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The Magic Cafe Forum Index » » Nothing up my sleeve... » » Inertia Pass (0 Likes) Printer Friendly Version

Burt Yaroch
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Inner circle
Dallas,TX
1097 Posts

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I have been working on this move for awhile now and I have Dan Sylvesters video on the
"Pitch" but am just having a hard time making the move look natural.

Smile

Does anybody use the inertia pass or is there something easier that accomplishes the same thing I could be working on?
Yakworld.
Dorian Rhodell
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San Francisco, CA.
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Here’s an honest to god real tip to use. Practice blindfolded. I know it’s weird but if you want it to seem effortless, then you shouldn’t even need your eyes when performing the pitch.



Danny taught me the pitch a long time ago and I literally use it everyday. Also it helps to follow through like a tennis swing and not stop as soon as your hand lets go of the coin.



Good luck

Dorian Rhodell
Tom Wolf
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Harrison, Ohio
576 Posts

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Hi Dorian,



What a wonderful tip to share with someone who is just learning a new sleight!



I used to practice my sleight of hand with the lights off.



This meant that I had to turn them back on and try and find out where my coins landed on the floor.



With your idea, just close your eyes. he.he. Smile
The magic director and performer at the Rincon Gaucho supper club in Mexico City,

We opened the first and only close-up room for magic in Mexico with Wolf Ruvinskis.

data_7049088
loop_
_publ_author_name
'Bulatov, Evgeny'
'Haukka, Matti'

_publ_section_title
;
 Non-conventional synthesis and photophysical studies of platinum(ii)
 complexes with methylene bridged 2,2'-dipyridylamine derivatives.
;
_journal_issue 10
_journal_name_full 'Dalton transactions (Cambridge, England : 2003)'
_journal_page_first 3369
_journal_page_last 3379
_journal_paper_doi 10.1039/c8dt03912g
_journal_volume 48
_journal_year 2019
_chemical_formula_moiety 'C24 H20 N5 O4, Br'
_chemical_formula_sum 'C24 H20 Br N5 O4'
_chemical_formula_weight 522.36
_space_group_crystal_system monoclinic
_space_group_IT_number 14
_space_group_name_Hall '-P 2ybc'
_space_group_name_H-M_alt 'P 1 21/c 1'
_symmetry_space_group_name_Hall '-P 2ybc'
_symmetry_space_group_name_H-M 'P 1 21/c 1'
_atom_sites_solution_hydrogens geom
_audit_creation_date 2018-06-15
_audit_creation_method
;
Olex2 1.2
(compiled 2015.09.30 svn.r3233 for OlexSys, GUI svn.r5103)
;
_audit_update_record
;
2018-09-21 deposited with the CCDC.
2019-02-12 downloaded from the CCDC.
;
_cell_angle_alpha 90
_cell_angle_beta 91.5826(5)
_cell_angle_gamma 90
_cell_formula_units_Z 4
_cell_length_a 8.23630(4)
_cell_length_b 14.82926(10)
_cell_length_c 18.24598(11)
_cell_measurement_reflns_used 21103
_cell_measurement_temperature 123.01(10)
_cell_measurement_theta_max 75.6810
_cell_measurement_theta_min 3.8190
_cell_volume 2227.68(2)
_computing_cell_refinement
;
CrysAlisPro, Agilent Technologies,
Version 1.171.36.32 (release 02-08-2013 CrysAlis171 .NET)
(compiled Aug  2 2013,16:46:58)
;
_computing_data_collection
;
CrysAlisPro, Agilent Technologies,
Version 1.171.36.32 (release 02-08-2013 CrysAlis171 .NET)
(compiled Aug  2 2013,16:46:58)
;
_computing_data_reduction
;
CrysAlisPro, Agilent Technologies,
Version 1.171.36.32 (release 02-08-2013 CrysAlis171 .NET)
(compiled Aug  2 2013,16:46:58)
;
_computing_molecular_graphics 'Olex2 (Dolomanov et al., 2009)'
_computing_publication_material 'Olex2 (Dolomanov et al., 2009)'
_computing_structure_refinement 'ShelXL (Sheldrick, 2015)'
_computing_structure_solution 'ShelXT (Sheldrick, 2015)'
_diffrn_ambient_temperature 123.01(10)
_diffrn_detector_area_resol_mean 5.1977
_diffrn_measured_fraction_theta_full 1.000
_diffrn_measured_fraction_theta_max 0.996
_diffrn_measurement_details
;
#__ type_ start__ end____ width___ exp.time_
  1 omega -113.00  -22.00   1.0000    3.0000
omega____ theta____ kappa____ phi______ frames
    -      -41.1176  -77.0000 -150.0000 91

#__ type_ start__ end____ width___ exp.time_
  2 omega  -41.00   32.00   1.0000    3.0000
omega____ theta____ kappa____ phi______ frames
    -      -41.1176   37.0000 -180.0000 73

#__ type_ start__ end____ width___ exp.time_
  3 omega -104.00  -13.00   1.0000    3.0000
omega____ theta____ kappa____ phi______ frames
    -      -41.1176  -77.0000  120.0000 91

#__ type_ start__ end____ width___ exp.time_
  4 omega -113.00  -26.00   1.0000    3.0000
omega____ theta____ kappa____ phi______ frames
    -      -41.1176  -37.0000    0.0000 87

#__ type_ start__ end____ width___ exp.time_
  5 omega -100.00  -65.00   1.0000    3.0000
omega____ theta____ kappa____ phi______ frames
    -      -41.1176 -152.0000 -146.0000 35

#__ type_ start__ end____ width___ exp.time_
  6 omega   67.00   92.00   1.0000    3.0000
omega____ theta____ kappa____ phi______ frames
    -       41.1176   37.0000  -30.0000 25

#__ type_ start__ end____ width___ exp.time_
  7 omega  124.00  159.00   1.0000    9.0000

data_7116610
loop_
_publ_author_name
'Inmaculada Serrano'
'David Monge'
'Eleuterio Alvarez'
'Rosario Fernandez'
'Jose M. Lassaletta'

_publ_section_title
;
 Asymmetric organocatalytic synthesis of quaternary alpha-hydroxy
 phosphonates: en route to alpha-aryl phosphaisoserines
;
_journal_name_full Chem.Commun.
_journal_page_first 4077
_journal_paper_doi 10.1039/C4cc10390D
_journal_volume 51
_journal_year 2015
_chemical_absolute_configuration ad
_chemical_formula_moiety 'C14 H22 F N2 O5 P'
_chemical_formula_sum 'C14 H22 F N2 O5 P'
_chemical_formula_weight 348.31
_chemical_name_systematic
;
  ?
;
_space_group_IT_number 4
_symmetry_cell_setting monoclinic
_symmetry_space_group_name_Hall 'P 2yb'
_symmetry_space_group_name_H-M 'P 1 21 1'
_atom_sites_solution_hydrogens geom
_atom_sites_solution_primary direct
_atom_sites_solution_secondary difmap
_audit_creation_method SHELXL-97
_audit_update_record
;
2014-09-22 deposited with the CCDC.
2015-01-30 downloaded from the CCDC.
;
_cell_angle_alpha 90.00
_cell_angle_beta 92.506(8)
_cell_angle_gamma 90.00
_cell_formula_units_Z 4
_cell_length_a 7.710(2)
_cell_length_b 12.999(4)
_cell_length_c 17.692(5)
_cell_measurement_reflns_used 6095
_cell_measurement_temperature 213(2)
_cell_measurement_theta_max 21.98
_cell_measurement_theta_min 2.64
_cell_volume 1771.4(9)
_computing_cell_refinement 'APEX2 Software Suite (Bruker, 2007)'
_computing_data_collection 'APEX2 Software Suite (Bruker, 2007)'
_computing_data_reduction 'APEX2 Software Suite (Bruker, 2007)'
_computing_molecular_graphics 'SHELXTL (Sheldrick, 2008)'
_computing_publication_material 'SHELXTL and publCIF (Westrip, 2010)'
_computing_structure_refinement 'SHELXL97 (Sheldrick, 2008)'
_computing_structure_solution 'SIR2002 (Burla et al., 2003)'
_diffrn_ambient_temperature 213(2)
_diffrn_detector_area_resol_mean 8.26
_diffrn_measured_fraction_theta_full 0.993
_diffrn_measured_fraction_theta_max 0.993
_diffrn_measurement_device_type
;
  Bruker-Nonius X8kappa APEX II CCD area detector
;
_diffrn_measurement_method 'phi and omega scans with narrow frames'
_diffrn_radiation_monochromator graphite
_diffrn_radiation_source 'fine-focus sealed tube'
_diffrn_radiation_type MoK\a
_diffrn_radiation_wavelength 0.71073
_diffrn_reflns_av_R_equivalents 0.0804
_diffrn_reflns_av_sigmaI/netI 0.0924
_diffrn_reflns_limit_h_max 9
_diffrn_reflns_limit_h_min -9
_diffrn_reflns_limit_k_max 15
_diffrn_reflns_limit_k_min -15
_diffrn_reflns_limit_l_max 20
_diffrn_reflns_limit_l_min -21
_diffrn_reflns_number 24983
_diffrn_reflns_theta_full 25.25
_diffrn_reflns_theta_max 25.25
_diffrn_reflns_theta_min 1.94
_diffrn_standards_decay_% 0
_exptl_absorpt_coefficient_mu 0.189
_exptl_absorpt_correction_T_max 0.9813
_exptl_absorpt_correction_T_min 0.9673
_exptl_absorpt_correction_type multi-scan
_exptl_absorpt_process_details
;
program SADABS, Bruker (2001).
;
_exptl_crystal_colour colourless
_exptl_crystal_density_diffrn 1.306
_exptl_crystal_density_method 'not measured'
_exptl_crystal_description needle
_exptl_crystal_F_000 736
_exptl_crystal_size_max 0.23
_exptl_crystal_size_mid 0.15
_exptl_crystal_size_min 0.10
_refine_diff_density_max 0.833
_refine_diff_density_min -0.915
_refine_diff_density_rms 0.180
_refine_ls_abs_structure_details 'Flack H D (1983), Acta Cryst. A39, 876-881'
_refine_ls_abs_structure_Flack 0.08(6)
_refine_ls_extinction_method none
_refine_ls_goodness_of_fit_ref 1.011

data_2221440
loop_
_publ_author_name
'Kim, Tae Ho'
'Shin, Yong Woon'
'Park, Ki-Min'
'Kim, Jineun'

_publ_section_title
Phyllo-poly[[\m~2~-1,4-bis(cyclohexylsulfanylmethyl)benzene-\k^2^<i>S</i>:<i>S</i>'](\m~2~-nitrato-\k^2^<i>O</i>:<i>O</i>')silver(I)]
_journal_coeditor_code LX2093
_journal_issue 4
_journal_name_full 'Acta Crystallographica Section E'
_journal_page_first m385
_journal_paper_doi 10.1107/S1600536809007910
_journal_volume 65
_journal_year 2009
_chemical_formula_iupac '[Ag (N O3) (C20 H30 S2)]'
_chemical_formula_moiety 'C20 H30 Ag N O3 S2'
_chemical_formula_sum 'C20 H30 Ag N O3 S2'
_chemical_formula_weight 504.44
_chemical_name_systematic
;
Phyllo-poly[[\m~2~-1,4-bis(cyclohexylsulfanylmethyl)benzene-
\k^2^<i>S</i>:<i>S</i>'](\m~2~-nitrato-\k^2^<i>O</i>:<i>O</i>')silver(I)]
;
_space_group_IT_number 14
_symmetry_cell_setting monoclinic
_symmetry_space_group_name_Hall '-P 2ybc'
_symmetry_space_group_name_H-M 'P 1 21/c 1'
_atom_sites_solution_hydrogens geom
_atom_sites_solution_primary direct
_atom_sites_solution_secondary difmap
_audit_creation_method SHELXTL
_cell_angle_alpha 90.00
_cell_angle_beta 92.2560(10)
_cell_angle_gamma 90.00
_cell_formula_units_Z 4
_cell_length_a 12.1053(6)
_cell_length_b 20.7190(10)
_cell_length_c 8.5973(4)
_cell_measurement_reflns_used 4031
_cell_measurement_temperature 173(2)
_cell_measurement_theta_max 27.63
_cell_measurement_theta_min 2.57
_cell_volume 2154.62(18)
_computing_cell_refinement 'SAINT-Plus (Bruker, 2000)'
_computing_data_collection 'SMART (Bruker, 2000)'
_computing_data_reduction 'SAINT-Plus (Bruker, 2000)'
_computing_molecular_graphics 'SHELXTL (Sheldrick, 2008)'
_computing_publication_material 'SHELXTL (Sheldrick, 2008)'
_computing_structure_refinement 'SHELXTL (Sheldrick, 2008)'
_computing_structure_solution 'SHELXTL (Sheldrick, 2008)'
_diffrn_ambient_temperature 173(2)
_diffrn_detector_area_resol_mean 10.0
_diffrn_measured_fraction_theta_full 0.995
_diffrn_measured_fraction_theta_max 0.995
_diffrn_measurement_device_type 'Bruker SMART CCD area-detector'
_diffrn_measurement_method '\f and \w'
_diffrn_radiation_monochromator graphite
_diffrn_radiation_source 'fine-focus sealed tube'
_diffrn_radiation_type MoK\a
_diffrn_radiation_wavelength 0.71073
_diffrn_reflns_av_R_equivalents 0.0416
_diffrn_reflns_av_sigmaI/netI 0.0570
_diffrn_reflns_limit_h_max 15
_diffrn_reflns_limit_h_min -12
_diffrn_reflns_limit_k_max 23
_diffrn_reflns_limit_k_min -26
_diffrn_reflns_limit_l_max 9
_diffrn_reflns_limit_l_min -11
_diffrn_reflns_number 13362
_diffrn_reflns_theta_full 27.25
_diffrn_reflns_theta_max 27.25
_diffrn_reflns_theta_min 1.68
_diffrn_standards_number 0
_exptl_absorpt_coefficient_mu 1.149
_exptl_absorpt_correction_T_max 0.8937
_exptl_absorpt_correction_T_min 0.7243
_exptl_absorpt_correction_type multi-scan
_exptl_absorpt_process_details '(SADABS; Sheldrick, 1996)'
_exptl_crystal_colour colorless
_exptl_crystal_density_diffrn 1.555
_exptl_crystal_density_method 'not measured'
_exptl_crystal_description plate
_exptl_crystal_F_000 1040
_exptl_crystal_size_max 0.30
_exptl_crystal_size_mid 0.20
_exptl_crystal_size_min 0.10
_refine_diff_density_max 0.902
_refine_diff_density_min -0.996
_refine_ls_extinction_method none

have several new coin vanishes and routines to share shortly just as soon as I can find someone to film them for me.


Now living in Harrison, Ohio
Burt Yaroch
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Inner circle
Dallas,TX
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So you're saying I should just use the force. Smile
Yakworld.
Tom Cutts
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Staff
Northern CA
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No, just sit down and let it pass Smile
Chad Sanborn
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my fingers hurt from typing,
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I can do the ’inertia pass’. but it does feel awkward. I have another move that will do the same thing. And it looks just the same.
[email]chadmagic@yahoo.com[/email]
email me for the work. It is based on a Chris ’king of the streets’ Capehart idea.



Chad Smile
Raymond Singson
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258 Posts

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I also really enjoy this move, and I try to utilize it as much as I can. It's a useful sleight to know whenever you have some spare change on you, and someone unexpectedly asks to perform something for them.